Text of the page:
Prague’s nuclear bunker is at the outskirts of the city center and was supposed to house up to 5,000 city residents!
A short walk from the tram stop, across a bridge and up a hill, we found ourselves approaching what looked like an abandoned trash center? Small Shack?
We were informed that the old nuclear bunker once doubled as a nightclub (why not?) and began to make our way down the four stories (16 meters) into the old bunker.
The length of the circular staircase definitely helps guests get in the mindset for the tour. Imagine, going down deep into the underground of Prague, to try to save yourself and your family from the nuclear threat above. And, that is all if you make it into the bunker in time. With a capacity of 5,000 residents, this was a first come-first serve facility.
The various long hallways throughout the tunnel help it feel bigger than it is, though I imagine if there were 5,000 people with us I would not be saying that. The tour guides you through one of four identical sections of the nuclear bunker.
That’s right. FIVE toilets for all the Prague residents who would be riding out a nuclear attack in this bunker.
At one point in the tour there was a large curtain like material separating two areas. Because I am a naturally curious person, I opened up the curtain. I love that I found old tables with these phones pilled up on them!
As you walk through the bunker you get the chance to look at various Cold War and Communism artifacts, maps, and memorabilia. The maps on the walls, explaining the world as a dichotomy between the “greedy capitalist” and the communist countries was a personal favorite.
One of the interesting exhibits demonstrated various gas masks available for children. The red, half body mask suit, was to be used for children with weak lungs (such as those with asthma). The beige, all encompassing body mask, was built for babies. The instructions in front of the suit explain that parents must pump air into the mask suit every three minutes (“or the problem will solve itself”).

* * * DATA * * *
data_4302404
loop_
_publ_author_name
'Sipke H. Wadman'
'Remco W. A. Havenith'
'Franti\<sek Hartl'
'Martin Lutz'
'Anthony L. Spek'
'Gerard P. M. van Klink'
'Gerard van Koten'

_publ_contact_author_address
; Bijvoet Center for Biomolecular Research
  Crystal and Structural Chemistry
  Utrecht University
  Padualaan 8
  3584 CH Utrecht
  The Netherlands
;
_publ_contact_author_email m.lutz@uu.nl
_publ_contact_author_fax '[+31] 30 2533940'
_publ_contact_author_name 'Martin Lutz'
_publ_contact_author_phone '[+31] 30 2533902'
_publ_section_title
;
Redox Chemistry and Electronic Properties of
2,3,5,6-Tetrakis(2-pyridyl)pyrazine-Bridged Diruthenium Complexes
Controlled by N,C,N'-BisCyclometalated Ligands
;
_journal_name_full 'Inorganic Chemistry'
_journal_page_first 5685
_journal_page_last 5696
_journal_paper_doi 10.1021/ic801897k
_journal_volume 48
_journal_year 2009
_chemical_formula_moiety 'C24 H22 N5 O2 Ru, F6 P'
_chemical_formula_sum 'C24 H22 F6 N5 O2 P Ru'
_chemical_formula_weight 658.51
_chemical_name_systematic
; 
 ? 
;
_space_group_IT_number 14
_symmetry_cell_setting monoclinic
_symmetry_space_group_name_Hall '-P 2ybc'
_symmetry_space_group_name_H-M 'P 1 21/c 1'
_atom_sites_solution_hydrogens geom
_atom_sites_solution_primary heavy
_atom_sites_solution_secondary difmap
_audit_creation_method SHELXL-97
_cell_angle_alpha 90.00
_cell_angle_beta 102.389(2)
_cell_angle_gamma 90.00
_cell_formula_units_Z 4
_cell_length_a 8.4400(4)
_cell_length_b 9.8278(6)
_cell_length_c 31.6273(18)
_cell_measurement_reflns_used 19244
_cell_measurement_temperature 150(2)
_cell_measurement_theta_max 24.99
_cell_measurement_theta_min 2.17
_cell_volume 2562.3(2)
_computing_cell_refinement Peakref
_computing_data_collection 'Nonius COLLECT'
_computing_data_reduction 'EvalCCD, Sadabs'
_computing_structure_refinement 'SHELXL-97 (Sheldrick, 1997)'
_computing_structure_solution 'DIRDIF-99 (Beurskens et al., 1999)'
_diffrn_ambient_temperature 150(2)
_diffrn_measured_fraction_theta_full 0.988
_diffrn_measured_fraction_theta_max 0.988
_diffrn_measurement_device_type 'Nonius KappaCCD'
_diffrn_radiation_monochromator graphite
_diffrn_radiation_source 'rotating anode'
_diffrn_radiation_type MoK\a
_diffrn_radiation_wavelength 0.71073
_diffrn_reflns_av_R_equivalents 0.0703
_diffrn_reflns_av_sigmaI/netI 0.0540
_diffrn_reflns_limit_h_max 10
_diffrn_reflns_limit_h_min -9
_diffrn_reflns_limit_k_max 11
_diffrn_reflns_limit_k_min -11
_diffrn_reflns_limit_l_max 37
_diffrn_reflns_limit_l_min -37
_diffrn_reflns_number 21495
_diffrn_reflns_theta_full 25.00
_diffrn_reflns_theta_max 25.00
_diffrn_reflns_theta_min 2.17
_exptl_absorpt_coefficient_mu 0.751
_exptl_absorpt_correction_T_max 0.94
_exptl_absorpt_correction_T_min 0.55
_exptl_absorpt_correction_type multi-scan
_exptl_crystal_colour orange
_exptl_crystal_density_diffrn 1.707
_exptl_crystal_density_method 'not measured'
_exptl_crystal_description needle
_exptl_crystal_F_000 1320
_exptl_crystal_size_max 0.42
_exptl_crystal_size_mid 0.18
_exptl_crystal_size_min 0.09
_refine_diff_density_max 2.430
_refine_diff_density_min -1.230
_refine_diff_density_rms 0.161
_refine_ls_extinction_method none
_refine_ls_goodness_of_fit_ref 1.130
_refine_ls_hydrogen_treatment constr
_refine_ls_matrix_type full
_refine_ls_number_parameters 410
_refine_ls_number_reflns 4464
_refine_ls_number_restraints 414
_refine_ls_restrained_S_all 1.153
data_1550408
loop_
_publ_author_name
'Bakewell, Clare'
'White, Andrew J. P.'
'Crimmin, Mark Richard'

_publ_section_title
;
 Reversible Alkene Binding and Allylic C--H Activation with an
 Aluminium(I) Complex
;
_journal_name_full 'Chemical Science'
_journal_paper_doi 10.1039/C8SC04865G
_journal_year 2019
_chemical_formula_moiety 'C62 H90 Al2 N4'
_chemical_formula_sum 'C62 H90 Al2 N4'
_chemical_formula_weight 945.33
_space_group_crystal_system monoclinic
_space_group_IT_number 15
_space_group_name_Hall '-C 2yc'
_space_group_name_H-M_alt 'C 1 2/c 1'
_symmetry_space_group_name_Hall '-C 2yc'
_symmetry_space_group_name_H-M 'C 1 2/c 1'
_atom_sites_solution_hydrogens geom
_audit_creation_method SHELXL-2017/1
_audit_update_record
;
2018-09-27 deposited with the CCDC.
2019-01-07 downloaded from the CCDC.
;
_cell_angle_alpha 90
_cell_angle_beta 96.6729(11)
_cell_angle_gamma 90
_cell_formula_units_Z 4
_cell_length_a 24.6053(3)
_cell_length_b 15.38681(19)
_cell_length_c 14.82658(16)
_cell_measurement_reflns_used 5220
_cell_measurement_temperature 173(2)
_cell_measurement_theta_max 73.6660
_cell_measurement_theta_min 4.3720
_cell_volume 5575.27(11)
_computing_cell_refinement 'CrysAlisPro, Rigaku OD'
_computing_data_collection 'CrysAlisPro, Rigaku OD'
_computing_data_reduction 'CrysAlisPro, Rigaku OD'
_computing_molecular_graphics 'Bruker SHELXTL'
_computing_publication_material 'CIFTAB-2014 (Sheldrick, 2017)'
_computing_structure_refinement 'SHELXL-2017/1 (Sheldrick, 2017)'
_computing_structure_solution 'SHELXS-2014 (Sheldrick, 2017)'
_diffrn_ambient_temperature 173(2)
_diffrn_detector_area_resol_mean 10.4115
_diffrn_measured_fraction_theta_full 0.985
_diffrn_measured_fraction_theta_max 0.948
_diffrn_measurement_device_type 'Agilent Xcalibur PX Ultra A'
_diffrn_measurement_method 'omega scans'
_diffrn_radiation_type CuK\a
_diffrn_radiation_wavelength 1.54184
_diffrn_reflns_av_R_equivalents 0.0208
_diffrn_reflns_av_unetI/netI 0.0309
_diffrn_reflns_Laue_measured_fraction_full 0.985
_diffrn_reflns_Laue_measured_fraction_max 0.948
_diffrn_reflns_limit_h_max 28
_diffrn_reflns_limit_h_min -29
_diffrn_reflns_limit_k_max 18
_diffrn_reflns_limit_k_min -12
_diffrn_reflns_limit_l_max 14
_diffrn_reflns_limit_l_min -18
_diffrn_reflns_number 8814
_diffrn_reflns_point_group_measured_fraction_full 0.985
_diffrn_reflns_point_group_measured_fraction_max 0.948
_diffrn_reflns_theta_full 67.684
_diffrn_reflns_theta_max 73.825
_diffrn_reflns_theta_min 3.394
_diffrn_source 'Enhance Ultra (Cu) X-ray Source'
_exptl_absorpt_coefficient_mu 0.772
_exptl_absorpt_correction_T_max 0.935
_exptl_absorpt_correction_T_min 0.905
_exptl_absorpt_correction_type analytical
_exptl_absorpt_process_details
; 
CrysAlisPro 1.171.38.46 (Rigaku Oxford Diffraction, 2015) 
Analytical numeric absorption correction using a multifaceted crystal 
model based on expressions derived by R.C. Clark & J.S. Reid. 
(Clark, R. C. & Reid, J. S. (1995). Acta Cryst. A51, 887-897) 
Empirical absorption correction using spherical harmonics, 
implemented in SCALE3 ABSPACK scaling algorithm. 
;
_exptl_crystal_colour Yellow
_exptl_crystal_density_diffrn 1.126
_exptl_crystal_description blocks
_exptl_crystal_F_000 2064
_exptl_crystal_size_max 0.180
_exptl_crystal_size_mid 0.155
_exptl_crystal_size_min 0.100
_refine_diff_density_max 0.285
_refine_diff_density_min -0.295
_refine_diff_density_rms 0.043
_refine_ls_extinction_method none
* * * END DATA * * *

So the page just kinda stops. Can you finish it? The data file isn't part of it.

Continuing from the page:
After the maps, uniforms, guns and gas masks, everyone received the BOOK. I don’t think I have to tell anyone how exciting this is for a teacher. I was like a kid at Christmas, giddy with excitement to receive my shiny new book AND some handouts! The fun could go on beyond the life of the tour! There is writing, and pictures for the little one, and one for each person! I don’t even have to share my book! The kiddo now has hers in her bookshelf, and mine is on my shelf. LOVE it. It’s really the little things that get me excited.
The book, containing pictures and propaganda posters from the time period, is a great resource for continuing to teach children, or adults, about Communism in Prague.
At the end of the nuclear bunker tour, still excited from the props and hands-on fun, we walked back to the tram and enjoyed the sights around us. Because, in Prague, all you have to do is look up and you’ll find something worth exploring
This was an amazing day and we highly recommend the Communism and Nuclear Bunker Tour in Prague. It is informative and fun, making a day of learning seem like a day of enjoying some very different sights! While the beginning lecture is not designed for children, the rest of the tour was incredibly hands-on and child friendly. A little pre-planning on the parents side can make the communism lecture fun for any child as well. In the end, Mackenzie had as much fun as we did and she would gladly go back and enjoy this tour again.